On April 11 the Mexican Electrical Workers Union (SME) announced that some 2,300 members were planning to start a mass hunger strike in Mexico City’s central plaza, the Zócalo, as part of the union’s continuing protest against President Felipe Calderón Hinojosa’s sudden liquidation of the government-owned Central Light and Power Company (LFC) the night of Oct. 10. The union says 17,247 of the 44,000 LFC workers laid off in the liquidation have refused to accept the government’s severance package; they are demanding either the reopening of the LFC or jobs at the Federal Electricity Commission (CFE), which has taken over LFC’s operations. These workers have carried out a series of protests, often large and militant, over the last six months, but without success.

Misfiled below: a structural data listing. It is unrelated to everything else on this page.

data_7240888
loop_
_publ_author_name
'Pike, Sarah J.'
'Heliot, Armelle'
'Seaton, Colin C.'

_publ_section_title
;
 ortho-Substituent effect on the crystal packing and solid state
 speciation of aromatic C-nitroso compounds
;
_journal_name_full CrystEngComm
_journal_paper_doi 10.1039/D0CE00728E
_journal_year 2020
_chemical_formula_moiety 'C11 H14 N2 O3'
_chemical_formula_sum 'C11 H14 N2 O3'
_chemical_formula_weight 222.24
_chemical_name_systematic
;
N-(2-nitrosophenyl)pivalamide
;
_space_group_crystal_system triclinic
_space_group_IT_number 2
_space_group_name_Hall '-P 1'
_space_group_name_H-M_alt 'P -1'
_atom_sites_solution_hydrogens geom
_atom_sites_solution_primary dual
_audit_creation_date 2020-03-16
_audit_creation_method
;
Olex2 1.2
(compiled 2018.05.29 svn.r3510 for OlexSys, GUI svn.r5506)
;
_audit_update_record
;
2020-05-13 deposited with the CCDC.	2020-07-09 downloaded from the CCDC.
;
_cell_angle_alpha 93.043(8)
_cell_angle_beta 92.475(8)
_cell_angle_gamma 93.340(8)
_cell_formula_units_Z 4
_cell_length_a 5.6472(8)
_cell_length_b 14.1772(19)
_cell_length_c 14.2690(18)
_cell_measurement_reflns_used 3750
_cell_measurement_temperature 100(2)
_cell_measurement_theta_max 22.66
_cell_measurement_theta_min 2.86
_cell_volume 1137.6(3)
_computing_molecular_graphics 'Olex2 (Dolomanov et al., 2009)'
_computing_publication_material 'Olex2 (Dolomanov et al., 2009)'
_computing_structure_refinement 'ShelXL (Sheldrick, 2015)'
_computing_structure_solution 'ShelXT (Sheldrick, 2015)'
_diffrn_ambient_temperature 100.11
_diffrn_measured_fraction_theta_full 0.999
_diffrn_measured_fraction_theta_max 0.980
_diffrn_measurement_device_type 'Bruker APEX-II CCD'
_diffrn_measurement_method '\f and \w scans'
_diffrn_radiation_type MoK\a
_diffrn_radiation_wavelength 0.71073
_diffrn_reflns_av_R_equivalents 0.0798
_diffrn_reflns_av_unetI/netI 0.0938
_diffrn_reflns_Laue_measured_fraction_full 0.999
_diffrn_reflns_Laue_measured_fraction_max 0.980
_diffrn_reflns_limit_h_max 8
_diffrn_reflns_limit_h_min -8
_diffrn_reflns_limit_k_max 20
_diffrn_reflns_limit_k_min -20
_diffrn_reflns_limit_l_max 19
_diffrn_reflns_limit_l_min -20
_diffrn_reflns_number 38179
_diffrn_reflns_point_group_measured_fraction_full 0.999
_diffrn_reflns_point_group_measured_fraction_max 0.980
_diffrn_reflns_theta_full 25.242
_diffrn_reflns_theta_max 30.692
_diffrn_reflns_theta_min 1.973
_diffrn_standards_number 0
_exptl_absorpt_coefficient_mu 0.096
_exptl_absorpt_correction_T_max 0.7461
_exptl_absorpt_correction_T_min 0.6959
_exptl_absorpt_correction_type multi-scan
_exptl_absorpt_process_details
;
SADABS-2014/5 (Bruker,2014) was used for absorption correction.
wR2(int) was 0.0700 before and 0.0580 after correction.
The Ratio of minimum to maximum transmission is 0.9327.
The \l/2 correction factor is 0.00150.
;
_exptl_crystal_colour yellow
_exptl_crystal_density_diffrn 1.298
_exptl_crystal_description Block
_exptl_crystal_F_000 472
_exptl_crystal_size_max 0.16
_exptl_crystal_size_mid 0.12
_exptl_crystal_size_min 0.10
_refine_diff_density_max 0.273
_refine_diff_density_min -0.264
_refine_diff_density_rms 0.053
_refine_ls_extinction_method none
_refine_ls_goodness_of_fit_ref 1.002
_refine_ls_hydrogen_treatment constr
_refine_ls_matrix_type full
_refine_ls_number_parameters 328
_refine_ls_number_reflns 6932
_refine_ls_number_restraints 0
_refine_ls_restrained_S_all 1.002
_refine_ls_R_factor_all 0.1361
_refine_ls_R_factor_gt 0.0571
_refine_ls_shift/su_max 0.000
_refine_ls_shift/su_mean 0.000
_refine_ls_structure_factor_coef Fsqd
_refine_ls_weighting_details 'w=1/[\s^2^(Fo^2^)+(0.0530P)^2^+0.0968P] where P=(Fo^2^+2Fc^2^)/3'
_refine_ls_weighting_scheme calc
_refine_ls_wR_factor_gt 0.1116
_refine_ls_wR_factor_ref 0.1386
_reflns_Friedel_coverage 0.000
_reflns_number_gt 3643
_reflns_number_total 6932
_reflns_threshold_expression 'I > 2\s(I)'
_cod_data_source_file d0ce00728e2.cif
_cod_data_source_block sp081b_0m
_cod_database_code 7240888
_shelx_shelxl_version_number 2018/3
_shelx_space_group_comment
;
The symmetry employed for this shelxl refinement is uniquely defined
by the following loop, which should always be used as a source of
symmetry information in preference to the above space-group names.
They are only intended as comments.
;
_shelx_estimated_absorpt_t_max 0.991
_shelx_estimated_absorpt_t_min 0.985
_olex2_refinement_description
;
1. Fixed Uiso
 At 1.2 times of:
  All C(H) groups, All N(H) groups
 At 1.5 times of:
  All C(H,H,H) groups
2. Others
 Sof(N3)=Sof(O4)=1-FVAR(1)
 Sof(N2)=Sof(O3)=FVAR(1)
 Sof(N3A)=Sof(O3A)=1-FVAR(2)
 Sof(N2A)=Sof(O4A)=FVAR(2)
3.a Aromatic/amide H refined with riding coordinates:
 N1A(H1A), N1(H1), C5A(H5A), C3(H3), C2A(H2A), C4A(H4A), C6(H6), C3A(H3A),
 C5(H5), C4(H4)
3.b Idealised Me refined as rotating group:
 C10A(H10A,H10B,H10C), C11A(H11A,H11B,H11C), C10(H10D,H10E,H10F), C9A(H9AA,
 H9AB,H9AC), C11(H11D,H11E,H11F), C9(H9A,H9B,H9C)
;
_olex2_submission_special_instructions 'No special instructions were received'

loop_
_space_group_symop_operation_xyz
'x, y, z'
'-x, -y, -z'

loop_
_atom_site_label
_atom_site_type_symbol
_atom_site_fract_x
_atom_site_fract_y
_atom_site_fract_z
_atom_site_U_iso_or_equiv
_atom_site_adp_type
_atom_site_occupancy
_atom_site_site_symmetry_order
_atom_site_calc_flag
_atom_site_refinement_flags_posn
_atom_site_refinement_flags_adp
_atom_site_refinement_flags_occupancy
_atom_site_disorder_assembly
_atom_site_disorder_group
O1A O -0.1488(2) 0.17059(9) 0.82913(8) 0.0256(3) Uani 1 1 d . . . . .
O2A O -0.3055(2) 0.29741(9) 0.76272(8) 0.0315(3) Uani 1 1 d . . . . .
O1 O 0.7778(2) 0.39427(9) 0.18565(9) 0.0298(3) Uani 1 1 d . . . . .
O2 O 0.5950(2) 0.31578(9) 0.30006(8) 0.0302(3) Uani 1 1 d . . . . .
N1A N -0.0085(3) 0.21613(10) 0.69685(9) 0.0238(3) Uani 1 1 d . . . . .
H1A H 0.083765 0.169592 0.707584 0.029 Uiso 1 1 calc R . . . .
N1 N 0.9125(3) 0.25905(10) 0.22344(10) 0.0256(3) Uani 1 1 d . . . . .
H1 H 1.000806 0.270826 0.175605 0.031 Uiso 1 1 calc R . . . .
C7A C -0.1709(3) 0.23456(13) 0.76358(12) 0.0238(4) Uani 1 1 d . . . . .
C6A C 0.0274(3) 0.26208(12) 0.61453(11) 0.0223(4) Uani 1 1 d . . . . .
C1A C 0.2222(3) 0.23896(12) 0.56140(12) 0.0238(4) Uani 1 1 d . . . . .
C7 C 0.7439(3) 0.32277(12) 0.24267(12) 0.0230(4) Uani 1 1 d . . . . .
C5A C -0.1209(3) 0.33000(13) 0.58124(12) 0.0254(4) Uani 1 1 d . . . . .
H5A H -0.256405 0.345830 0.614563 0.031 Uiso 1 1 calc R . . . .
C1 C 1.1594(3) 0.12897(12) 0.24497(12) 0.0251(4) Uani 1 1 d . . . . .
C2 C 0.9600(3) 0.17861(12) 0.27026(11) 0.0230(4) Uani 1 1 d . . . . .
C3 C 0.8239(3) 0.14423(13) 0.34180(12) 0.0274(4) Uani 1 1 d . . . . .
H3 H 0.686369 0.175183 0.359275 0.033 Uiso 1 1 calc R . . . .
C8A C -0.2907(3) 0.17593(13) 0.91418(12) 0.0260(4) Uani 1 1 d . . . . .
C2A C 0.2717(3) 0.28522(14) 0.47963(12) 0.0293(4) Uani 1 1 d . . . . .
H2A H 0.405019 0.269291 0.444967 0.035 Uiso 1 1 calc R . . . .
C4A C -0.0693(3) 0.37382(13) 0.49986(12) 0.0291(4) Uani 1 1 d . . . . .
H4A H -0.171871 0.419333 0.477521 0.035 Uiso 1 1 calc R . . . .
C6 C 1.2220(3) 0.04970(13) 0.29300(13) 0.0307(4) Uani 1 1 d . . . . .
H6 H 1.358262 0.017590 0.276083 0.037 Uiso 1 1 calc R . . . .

The SME leadership said some 5,000 workers volunteered for the hunger strike. A medical laboratory provided examinations and determined that 2,300 of the workers were healthy enough to undertake a hunger strike. “The strike will be open-ended,” SME labor secretary Eduardo Bobadilla said. The protest “isn’t an act of desperation, but a sign that we electrical workers will fight to the end.” (La Jornada, Mexico, April 4)
From Weekly News Update on the Americas, April 11